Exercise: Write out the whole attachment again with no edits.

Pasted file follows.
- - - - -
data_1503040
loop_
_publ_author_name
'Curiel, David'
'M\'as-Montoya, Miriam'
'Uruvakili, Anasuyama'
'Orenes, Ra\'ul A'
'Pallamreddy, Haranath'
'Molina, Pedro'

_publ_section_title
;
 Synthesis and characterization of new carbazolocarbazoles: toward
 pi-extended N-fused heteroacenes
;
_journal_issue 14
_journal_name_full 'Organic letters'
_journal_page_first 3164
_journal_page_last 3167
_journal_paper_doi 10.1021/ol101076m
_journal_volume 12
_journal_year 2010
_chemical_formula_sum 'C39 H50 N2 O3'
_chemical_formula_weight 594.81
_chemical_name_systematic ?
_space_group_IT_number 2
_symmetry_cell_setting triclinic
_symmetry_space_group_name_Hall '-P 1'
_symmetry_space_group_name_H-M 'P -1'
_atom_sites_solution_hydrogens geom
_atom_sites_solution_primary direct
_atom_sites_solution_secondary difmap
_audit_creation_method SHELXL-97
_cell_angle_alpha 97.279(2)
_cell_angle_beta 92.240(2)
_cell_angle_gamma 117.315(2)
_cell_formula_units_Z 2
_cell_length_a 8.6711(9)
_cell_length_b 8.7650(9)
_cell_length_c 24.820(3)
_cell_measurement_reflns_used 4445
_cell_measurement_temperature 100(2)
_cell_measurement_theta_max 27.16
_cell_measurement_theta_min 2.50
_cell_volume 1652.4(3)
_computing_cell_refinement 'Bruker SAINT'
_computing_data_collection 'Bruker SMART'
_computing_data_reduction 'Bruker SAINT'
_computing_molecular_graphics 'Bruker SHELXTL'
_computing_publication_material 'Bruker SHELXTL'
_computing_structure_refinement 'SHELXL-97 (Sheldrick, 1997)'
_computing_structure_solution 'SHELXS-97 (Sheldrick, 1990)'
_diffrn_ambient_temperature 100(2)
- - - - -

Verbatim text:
data_1503040
loop_
_publ_author_name
'Curiel, David'
'M\'as-Montoya, Miriam'
'Uruvakili, Anasuyama'
'Orenes, Ra\'ul A'
'Pallamreddy, Haranath'
'Molina, Pedro'

_publ_section_title
;
 Synthesis and characterization of new carbazolocarbazoles: toward
 pi-extended N-fused heteroacenes
;
_journal_issue 14
_journal_name_full 'Organic letters'
_journal_page_first 3164
_journal_page_last 3167
_journal_paper_doi 10.1021/ol101076m
_journal_volume 12
_journal_year 2010
_chemical_formula_sum 'C39 H50 N2 O3'
_chemical_formula_weight 594.81
_chemical_name_systematic ?
_space_group_IT_number 2
_symmetry_cell_setting triclinic
_symmetry_space_group_name_Hall '-P 1'
_symmetry_space_group_name_H-M 'P -1'
_atom_sites_solution_hydrogens geom
_atom_sites_solution_primary direct
_atom_sites_solution_secondary difmap
_audit_creation_method SHELXL-97
_cell_angle_alpha 97.279(2)
_cell_angle_beta 92.240(2)
_cell_angle_gamma 117.315(2)
_cell_formula_units_Z 2
_cell_length_a 8.6711(9)
_cell_length_b 8.7650(9)
_cell_length_c 24.820(3)
_cell_measurement_reflns_used 4445
_cell_measurement_temperature 100(2)
_cell_measurement_theta_max 27.16
_cell_measurement_theta_min 2.50
_cell_volume 1652.4(3)
_computing_cell_refinement 'Bruker SAINT'
_computing_data_collection 'Bruker SMART'
_computing_data_reduction 'Bruker SAINT'
_computing_molecular_graphics 'Bruker SHELXTL'
_computing_publication_material 'Bruker SHELXTL'
_computing_structure_refinement 'SHELXL-97 (Sheldrick, 1997)'
_computing_structure_solution 'SHELXS-97 (Sheldrick, 1990)'
_diffrn_ambient_temperature 100(2)